By Jennifer Goodrum, CDA Lobbyist
From the Winter 2020 Journal of the Colorado Dental Association
In 2019, Senate Bill 19-218 expanded the state’s medical marijuana program to explicitly allow dentists and advanced practice medical providers with prescriptive authority to recommend medical marijuana to patients with “disabling medical conditions.” For the purposes of recommending medical marijuana, disabling medical conditions include post-traumatic stress disorders or autism spectrum disorders diagnosed by appropriate medical or mental health providers, as well as conditions where an opioid may be prescribed for pain management. The “opioid substitute” criteria is likely the only condition that falls within the scope of the practice of dentistry. However, the legal environment around the new authorization for potential medical marijuana recommendations by dentists is untested—especially given the current lack of Colorado Dental Board rules to address this topic. As a result, significant caution is warranted in this space.
There is a rigorous protocol required for qualified providers before they can recommend medical marijuana for a disabling medical condition. Any qualified prescriber who wishes to recommend medical marijuana must register and receive approval from the state’s Medical Marijuana Registry through the state public health unit prior to making patient recommendations (colorado.gov/pacific/cdphe/medical-marijuana-registry-providers).
A dentist must then conduct a full assessment of the patient’s medical history and conduct an appropriate personal physical examination prior to making a recommendation to a patient. A dentist must also counsel the patient on risks and benefits of using medical marijuana and be available to provide follow up care to determine the efficacy of the use of medical marijuana by the patient. More stringent requirements may apply when recommending medical marijuana to a patient under 18 years of age. Absent rulemaking by the Colorado Dental Board or relevant case law to interpret the physical examination and other requirements in this law, which previously applied exclusively to physicians, it is still unclear how broad the physical examination must be and whether all required prerequisites to the medical marijuana recommendation would fall within the scope of dental practice.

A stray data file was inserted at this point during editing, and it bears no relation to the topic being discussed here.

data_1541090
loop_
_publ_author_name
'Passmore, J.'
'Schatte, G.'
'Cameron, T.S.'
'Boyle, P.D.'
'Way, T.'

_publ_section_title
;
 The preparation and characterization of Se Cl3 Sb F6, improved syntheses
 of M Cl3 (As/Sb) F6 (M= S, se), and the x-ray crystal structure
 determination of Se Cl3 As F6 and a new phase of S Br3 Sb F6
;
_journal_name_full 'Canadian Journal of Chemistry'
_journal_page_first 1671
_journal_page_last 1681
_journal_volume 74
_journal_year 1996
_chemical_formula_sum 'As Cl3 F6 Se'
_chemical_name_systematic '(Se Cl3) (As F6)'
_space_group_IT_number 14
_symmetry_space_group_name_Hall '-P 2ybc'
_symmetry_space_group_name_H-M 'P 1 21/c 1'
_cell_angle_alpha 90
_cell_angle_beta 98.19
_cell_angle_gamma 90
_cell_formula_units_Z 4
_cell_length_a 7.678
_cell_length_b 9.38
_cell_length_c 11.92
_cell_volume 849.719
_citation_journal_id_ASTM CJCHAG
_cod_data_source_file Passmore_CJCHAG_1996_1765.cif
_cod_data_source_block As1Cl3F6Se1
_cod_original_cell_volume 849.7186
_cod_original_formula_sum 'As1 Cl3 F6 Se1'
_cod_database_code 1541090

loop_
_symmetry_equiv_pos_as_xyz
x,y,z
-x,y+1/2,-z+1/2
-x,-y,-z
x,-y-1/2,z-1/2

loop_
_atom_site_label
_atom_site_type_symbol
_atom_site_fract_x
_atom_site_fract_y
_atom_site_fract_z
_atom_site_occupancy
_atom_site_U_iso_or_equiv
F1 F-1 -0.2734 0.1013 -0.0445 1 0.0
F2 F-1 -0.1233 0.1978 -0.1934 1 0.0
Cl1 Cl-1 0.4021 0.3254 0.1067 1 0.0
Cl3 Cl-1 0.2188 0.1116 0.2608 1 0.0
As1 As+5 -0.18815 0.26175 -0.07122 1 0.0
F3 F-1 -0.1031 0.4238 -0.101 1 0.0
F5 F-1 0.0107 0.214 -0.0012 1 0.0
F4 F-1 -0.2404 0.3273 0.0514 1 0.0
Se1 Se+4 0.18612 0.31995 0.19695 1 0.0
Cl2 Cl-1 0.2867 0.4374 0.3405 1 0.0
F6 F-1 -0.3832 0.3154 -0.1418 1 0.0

The waters are also generally untested—both in the physician community and definitely in the dental community—regarding any malpractice liability claims that could be brought as a result of a medical marijuana recommendation. While the malpractice environment may not be any different for medical marijuana than any other experimental, scientifically controversial or non-FDA approved treatment, there is no legal precedent in this space. Literature specific to medical marijuana use in dentistry is still significantly lacking, complicating any potential defense. It’s also unclear currently if any dental liability carriers exclude coverage for medical marijuana recommendations under their policies or require additional coverage riders for this practice. Checking with a liability carrier before engaging in the practice of recommending medical marijuana to patients is highly recommended.
Beyond all these considerations, while medical and recreational marijuana are legal in Colorado, there is still a federal prohibition against marijuana. State level defenses and protections may be insufficient if a federal action were pursued against a dentist. In addition, dentists recommending medical marijuana for a disabling medical condition have a lower level of state protection (statutory) than physicians recommending for a debilitating medical condition (constitutional), which may have relevance and create added exposure in a federal lawsuit.
In Colorado, recreational marijuana is also an option available to adult patients in managing pain. However, dentists should exercise significant caution in recommending use of recreational marijuana as there is no law, rule, policy or case law that supports allowing this type of recommendation for dental pain control. Many of the same cautions related to medical marijuana recommendations also apply to recreational marijuana recommendations. However, the statutory protections that extend to medical marijuana recommendations would not likely carry over to a healthcare provider’s recommendation for the use of recreational marijuana.
The CDA is working to convene a study group that will further examine the literature on medical marijuana applications in dentistry and develop new organizational recommendations in this area. The CDA study group may also make recommendations for future policy change to address current limitations in the Colorado policy space. In the meantime, dentists who choose to recommend medical marijuana should be mindful to follow all state requirements and exercise significant caution in this area.
Jennifer Goodrum is a principal at Michael Best Strategies, LLC. Contact her at 720-398-0058 or email@example.com.